Fighting Fire with a Flamethrower

last week’s big story about the JPM $2b trading loss highlights what we perceive to be a major risk factor in the market and banking system, that is the consensus and regulators are still focused on the wrong risks.  There is no better risk manager on Wall Street than Jamie Dimon and all you have to do to find out how intense he is in the risk department is read A Demon of our own Design by Richard Bookstaber to get a sense of his focus.  It would be highly unlikely that JPM would face this kind of a loss on a bad investment or loan and the fact that this occurred in the credit hedging book gives us more confidence that Mr. Dimon will right the ship.  The details are still trickling out but the miscalculation of Value-at-Risk (VAR) suggests they had too much delta and maybe too much gamma in the CDX position.  They were actually over-hedged.

After the news broke everyone started to pile on, Fitch downgrades and S&P lowered outlook.  In a barrage of “I told you sos” the financial media loved criticizing JPM all day for playing in the credit derivatives market seen as a major contributor to the financial crisis.  People in D.C. caused for an investigation and you heard rumblings of whether JPM violated the Volcker Rule and even the need to bring back Glass Steagall.  As usual we think everyone is getting this wrong.

Credit derivatives were a major contributor but not because of what most people think.  It’s not because the credit goes bad, it’s because the structure goes bad.  Since the crisis of 2008 the Fed has continued to focus on credit markets and liquifying the system by printing money and pushing down long term interest rates to stimulate borrowing and refinancing.  Mr. Bernanke likes to highlight the benefits of low interest rates but there is a cost and its getting to be more and more severe as time goes on.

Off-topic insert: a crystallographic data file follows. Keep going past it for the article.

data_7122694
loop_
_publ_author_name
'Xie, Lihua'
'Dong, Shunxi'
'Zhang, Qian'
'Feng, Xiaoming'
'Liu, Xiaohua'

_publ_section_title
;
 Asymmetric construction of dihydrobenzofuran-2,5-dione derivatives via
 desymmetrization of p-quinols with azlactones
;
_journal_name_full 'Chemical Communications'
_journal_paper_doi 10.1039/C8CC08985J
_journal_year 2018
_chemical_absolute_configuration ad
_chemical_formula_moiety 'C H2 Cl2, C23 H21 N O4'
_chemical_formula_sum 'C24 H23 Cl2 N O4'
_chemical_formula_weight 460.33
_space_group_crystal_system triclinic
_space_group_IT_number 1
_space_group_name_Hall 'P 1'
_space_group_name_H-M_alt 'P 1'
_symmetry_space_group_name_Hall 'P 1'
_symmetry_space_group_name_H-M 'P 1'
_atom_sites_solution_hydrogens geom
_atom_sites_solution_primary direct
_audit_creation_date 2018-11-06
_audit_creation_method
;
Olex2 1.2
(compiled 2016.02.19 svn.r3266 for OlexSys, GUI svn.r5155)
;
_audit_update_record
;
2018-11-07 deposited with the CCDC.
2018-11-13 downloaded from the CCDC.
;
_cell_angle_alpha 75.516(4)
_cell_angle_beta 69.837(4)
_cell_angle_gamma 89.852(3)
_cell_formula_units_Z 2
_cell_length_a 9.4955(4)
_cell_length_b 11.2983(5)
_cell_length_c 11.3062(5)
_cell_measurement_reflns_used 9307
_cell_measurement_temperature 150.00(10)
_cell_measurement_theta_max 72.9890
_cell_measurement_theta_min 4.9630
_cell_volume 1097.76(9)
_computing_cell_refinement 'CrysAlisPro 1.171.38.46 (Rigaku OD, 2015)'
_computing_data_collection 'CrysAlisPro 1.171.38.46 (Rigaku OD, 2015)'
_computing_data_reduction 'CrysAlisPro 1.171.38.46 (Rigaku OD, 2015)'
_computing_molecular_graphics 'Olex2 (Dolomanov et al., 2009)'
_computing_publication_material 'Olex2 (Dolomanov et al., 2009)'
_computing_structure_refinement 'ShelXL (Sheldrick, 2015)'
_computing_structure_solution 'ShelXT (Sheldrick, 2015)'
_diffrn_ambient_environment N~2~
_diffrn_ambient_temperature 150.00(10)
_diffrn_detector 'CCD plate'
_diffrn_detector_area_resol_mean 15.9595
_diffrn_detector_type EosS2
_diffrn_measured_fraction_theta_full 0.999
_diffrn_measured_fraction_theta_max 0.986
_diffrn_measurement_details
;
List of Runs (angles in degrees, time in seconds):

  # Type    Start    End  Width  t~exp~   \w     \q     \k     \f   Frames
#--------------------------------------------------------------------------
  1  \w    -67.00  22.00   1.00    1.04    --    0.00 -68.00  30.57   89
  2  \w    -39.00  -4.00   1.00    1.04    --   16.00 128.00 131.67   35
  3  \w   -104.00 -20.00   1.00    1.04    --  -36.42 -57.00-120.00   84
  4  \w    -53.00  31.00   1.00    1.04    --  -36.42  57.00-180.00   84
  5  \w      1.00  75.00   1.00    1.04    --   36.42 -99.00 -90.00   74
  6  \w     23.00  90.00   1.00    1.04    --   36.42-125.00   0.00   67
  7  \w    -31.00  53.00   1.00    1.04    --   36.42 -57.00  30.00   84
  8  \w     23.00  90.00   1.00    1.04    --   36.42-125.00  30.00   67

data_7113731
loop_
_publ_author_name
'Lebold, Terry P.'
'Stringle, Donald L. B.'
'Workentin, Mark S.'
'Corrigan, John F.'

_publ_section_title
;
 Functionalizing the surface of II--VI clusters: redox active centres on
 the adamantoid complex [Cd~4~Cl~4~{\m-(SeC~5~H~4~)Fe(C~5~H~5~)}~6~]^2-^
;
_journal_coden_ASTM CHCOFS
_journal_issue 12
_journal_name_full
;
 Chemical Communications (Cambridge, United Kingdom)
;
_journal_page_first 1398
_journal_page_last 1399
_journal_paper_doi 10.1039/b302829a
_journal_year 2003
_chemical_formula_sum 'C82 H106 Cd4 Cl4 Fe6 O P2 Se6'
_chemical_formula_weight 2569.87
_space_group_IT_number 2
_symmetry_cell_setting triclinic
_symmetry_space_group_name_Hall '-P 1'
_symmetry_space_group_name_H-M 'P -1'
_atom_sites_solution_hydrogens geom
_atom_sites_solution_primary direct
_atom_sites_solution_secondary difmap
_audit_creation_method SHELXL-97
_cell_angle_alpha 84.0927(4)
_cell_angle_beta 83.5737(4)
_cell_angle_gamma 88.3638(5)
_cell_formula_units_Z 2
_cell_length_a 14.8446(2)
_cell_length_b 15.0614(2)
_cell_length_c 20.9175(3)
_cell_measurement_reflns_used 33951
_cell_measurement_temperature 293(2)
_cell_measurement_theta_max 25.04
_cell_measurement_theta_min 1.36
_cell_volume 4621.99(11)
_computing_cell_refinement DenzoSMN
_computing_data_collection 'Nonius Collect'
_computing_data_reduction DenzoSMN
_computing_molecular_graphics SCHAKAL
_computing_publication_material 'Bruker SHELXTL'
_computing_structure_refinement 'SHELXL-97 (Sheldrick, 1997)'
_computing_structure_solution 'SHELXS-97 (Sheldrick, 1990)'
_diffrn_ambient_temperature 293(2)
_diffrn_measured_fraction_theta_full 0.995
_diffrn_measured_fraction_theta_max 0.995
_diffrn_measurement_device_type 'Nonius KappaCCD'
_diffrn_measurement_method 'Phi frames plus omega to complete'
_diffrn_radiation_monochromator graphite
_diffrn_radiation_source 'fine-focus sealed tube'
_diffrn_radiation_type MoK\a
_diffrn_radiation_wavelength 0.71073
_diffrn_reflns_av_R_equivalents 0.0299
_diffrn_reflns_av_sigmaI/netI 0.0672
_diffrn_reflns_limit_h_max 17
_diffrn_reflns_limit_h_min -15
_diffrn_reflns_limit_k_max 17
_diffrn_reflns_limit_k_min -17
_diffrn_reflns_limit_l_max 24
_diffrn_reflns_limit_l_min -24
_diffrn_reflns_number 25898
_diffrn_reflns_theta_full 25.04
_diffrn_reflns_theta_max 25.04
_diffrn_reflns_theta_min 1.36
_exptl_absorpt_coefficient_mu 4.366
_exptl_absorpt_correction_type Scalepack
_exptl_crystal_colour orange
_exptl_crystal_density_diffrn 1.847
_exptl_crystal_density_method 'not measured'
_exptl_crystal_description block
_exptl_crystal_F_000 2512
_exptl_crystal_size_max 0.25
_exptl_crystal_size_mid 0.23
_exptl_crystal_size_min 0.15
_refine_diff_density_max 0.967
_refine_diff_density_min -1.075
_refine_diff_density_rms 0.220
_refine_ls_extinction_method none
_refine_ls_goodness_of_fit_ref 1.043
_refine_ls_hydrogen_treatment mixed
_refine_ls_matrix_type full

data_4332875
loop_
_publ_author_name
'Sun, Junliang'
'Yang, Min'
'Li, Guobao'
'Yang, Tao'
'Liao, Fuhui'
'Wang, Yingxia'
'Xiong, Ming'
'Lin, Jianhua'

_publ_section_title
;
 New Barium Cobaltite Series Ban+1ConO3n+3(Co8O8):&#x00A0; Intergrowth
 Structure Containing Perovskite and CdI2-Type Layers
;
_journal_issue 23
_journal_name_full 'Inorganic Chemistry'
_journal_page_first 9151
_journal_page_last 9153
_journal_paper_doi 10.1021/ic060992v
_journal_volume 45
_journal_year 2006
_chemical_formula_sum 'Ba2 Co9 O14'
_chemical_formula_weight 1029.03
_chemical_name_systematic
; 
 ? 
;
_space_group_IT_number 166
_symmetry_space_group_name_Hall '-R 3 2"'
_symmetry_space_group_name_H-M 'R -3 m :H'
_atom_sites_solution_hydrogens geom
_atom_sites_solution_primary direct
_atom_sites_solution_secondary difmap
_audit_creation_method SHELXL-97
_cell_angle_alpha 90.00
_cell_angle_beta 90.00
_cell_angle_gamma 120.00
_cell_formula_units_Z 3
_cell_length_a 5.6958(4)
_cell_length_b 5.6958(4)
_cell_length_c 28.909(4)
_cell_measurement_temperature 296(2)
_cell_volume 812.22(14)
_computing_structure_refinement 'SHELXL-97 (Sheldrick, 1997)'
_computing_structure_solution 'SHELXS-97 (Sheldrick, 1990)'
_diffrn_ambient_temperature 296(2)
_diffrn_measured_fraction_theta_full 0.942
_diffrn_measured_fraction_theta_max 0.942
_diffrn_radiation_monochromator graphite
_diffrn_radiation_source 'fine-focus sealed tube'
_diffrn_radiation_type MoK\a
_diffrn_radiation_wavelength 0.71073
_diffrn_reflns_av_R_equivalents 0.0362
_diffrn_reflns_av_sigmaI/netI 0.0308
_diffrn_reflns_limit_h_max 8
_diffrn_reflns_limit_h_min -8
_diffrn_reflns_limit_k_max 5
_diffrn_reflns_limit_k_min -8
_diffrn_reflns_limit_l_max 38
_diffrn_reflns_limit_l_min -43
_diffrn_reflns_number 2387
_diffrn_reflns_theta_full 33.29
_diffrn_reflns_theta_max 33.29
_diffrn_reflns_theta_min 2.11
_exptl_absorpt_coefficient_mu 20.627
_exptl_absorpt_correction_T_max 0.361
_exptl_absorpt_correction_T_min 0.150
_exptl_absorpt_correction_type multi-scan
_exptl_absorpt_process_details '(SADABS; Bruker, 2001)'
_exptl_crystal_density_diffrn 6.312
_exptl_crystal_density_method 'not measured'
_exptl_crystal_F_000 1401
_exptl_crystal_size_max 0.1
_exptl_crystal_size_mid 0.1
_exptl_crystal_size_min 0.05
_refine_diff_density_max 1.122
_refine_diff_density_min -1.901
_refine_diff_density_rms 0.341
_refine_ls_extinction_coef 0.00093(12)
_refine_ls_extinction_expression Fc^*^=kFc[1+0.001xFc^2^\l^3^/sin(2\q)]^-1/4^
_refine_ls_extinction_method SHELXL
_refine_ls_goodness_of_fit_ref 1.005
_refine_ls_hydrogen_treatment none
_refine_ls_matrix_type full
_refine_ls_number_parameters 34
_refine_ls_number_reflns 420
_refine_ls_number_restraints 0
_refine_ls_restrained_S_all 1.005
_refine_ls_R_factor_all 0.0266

The cost of negative interest rates is that someone has to buy that bond and make that loan.  That someone is the banking system that is currently loading up on long duration negative coupon negative convex assets.  Ironically, the Fed by focusing on the risks that didn’t cause the meltdown, credit deterioration, is increasing the risks that did cause the meltdown, negative convexity.

As we stated in Upside Down Monetary Policy we pointed to the correlation between the Fed Funds rate and the Loan to Deposit Ratio at US banks over the implied carry in the curve with the amount of securities banks hold as a percentage of total credit.  The last time banks owned this many securities and the carry started to flatten, in ’94 and ’04 it preceded major back ups in yields.  The very fact that this time these banks are holding negative coupons makes this much riskier.  Many banks have no doubt been buying higher yielding callable paper to compensate for the lower yields but that extra yield is not free, you are short the volatility.

That brings us to the current situation in the bond market.  As we have been suspecting for a couple of months, an equity market correction would be the catalyst to propel bond prices to new highs and thus far that play book is working.  The TY_F contract has seen new all time highs after holding our 132-00 support level.  The short base by the large specs continues to support prices and though they’ve covered some they still have a long way to go.  The consensus views these rising prices (falling yields) as a discount of slower growth but we caution that interpretation.  Bernanke long ago took the discount out of the discount rate and we think price is being driven by a short squeeze that could be the last leg of the bull market.

Chart: Bloomberg

We aren’t worried about the shorts covering and taking us higher, we are worried about what happens when they are flat.  The Fed has been a major bid under this market as have been the shorts.  The Fed supposedly will be walking away in June and the shorts may be finally flat by then.  If the Fed is wrong and Gross is right about stock v flow we could be in for a very bumpy ride this summer.  Ironically it would be because the Fed threw gasoline on the fire they started in the first place and we know Bernanke loves blowing up his own trades.


About exantefactor

capital market veteran of over 15 years covering multiple asset classes. Focused on analyzying markets ex ante (before the event).
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